Sadie Pearse’s novel, This Child of Ours, was published by Sphere on
Sadie kindly answered a few of my questions.
1. Tell us a little about This Child of Ours.
It’s part love story, part moral dilemma – Sally and Theo are a loving couple, enjoying life with their 7-year-old daughter Riley. Then one day Riley tells them she’s unhappy, and that she doesn’t feel right in her own skin. Her parents want to help her – but they can’t agree on how.
2. What inspired the book?
Riley is a child in our modern world, where ideas about gender are constantly changing, and concepts of what a boy or girl is or could be are in flux. I wanted to look at what this could mean for a family who consider themselves ‘normal’ (whatever that is) and might never have considered these issues before. When my daughter was born, people would say things like ‘Ahh… a girl, now you’ll have child who’ll sit still and craft things.’ All she wanted to do was leap off furniture. It got me thinking about society’s expectations of children, and our own.
3. Are you a plan, plan, plan writer or do you sit down and see where the words take you?
I’ve been a planner in the past (when writing my Vanessa Greene and Abby Clements books), but this book followed a different path. I didn’t know anything when I started apart from the words Riley would say to her parents. I had no idea where the story would go and it was a great, messy, exciting adventure. I cut and rewrote whole chapters as I went, to make sure the story flowed.
4. Is there anything about the process of creating this novel which surprised you?
How brutal I’d have to be! I had a whole third part that wasn’t working. It got a bit dark and depressing and that wasn’t what I wanted the book to be at all. I cut out a few plotlines and then the light poured in. I could see my way again. It meant the book took longer than I’d planned for – but it came together so much better as a result. Another thing that surprised me, in a practical sense, was that I ended up having two editors for this book – what seemed unsettling at first ended up being a really positive experience. I enjoyed having two sharp minds give feedback on the book, and the book benefitted immeasurably from the changes I made in response.
5. Do you have any writing influences or rituals you have to stick to?
I start each writing day with three A4 pages of free-flow writing, a technique called The Morning Pages that I learned from a great creative workbook, Julia Cameron’s The Artist’s Way. Those pages clear the way for me to get to work on my project.
Another idea I drew from this book was making a regular time to ‘fill the well’ – going to an art gallery, or strolling round a charity shop, whatever it is, doing it on your own. I get a lot of colour for stories that way.
6. What do you do when you aren’t writing? What do you do to relax and get away from it all?
I have two kids, a boy of five and a girl of three, so I’m with them a lot – drawing, playing, tidying, refereeing! It’s great fun but also really tiring – so I recharge by seeing friends, yoga and salsa dancing.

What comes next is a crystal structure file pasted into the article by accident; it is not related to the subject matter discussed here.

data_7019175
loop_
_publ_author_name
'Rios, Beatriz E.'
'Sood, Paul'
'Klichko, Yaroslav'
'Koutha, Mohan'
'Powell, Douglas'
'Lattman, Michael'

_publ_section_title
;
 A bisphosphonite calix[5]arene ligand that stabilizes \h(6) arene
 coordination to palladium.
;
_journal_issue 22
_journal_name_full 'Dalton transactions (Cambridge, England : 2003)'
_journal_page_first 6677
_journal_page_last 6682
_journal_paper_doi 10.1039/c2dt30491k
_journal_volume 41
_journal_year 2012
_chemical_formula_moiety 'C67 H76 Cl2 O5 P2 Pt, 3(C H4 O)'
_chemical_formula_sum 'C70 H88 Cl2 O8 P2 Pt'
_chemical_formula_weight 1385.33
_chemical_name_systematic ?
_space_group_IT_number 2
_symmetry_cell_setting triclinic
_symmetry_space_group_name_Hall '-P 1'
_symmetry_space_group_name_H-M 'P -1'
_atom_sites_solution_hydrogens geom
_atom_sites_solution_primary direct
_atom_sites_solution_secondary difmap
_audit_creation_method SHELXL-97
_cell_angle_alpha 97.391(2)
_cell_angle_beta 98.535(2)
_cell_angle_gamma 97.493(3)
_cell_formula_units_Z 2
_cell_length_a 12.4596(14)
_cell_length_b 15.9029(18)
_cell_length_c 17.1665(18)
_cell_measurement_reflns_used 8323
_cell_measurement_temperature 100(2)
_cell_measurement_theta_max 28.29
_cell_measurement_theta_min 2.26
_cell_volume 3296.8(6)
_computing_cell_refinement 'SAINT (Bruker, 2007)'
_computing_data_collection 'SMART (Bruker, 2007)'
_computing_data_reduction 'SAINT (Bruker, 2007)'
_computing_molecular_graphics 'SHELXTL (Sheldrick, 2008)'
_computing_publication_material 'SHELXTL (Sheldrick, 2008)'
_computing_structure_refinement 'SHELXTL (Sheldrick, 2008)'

7. If you could only read one book for the rest of your life which book would it be?
Ooh, what a great question. I’m going to choose a children’s book as I’ve read it a dozens of times already and I still get a tear in my eye every time! Paper Dolls by Julia Donaldson. It’s beautifully illustrated really touching on memory, loss, and the mother/daughter relationship.
8. I like to end my Q&As with the same question so here we go. During all the Q&As and interviews you’ve done what question have you not been asked that you wish had been asked – and what’s the answer?
Nice idea. I think it would be ‘What do you enjoy most about writing?’
It’s a chance to live a hundred other lives, and to explore questions you’ve always wondered about. It’s a kind of magic – it feels like the stories come from some place other than me – and a chance to talk to people all over the world.
About the book
Riley Pieterson is an adventurous girl with lots of questions. There’s plenty she doesn’t know yet; what a human brain looks like. All the constellations in the night sky. Why others can’t see her the way she sees herself.
When Riley confides in her parents – Sally and Theo – that she feels uncomfortable in her own skin, a chain of events begins that changes their lives forever. Sally wants to support her daughter by helping her be who she dreams of being. Theo resists; he thinks Riley is a seven-year-old child pushing boundaries. Both believe theirs is the only way to protect Riley and keep her safe.
With the wellbeing of their child at stake, Sally and Theo’s relationship is pushed to breaking point. To save their family, each of them must look deeply at who they really are.
About the author
Sadie Pearse grew up in London, where she still lives with her family. She wrote stories as a girl, photocopying and stapling the pages together and selling them on her doorstep for 20p each. She then worked as an editor at a major publishing house, taught English in Latin America, and learned to surf, before starting to write again.